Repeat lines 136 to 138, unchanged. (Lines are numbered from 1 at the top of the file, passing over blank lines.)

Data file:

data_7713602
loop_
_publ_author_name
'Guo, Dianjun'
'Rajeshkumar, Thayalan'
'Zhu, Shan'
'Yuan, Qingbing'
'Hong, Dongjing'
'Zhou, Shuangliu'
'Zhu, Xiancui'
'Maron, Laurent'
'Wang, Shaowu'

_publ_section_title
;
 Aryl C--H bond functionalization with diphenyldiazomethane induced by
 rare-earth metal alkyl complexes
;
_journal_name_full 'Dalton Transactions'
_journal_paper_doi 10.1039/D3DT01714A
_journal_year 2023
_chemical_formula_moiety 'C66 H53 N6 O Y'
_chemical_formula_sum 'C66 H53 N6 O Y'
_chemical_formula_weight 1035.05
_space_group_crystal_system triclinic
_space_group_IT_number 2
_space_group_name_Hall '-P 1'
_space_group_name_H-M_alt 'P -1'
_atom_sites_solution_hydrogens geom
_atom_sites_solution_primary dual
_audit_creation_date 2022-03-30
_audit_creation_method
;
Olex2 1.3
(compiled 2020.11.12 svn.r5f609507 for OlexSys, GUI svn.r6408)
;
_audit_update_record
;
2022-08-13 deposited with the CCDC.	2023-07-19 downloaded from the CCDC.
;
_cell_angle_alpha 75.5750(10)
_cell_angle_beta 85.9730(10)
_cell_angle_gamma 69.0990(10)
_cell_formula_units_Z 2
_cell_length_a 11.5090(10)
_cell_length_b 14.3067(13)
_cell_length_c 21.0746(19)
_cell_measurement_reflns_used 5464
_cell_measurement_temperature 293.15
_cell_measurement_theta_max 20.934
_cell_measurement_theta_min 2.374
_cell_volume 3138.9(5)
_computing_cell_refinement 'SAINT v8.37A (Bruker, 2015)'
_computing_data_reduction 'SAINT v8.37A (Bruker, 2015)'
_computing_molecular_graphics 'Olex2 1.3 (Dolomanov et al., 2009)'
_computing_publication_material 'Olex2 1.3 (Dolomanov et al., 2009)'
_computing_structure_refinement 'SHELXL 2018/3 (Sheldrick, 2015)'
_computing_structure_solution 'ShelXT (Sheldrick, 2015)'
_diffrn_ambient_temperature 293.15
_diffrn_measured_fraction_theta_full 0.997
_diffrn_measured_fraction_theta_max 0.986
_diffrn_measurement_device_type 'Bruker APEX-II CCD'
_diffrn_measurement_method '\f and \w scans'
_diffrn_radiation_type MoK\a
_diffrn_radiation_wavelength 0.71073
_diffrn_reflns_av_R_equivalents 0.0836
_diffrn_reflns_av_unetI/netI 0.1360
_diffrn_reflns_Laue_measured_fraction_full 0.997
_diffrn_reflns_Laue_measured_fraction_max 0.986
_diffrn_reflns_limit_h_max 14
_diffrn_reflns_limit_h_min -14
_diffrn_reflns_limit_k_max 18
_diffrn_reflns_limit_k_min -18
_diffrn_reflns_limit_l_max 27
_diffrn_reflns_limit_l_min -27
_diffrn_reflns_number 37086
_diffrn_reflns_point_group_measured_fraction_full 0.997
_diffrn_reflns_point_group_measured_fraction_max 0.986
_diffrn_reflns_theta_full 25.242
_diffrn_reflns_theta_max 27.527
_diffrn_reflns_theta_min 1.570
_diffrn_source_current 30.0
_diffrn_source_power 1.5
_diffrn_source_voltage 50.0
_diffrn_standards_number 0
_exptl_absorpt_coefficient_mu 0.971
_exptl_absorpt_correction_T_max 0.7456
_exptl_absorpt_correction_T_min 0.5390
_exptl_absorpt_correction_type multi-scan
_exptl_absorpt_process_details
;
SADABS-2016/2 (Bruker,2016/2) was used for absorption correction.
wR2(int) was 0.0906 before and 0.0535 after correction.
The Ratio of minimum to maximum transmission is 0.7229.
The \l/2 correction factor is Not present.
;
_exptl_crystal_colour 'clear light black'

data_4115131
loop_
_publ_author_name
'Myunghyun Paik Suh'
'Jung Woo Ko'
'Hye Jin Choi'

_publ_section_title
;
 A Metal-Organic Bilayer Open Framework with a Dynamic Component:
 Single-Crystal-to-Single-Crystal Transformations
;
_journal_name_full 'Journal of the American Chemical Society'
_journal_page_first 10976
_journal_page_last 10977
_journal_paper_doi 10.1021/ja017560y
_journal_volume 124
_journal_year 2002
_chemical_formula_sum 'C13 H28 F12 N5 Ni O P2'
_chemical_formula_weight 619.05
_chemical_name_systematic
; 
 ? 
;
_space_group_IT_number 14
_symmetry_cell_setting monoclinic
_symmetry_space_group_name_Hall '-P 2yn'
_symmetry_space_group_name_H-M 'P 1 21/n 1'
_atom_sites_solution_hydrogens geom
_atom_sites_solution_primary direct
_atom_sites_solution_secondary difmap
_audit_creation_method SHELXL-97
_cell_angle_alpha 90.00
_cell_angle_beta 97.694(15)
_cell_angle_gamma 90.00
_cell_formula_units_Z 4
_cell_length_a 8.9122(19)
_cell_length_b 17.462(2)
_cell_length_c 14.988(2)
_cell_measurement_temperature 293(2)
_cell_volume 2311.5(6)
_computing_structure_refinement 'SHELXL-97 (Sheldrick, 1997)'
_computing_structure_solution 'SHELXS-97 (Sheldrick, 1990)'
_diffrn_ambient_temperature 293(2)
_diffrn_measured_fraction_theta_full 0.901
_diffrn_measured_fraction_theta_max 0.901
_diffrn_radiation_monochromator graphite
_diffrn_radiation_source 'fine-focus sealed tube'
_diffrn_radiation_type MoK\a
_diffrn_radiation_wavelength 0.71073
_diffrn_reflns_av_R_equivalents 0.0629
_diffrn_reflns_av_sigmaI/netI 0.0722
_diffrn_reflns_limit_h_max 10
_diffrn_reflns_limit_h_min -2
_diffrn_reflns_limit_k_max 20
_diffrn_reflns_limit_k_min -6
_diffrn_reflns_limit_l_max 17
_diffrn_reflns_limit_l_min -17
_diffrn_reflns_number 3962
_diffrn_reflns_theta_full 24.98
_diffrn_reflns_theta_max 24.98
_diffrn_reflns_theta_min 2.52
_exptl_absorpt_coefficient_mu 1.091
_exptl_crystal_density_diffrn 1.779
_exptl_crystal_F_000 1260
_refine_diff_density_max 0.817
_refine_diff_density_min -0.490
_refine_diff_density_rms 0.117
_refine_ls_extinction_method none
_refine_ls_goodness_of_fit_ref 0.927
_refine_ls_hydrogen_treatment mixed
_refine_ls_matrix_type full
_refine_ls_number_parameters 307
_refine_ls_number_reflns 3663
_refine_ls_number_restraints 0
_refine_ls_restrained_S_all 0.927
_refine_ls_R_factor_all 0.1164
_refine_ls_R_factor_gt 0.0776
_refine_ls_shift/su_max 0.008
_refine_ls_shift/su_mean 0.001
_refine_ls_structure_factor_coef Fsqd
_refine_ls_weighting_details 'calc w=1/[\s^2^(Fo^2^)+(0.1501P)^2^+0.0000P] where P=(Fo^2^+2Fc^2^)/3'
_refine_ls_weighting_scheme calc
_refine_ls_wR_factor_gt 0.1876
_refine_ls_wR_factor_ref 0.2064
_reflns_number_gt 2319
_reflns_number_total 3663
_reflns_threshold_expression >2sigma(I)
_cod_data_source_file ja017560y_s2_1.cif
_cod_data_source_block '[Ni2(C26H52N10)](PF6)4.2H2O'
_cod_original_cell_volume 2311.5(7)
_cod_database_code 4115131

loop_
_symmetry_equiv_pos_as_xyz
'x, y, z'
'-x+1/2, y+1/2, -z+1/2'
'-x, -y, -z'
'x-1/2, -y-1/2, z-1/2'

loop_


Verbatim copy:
_cell_volume 2311.5(6)
_computing_structure_refinement 'SHELXL-97 (Sheldrick, 1997)'
_computing_structure_solution 'SHELXS-97 (Sheldrick, 1990)'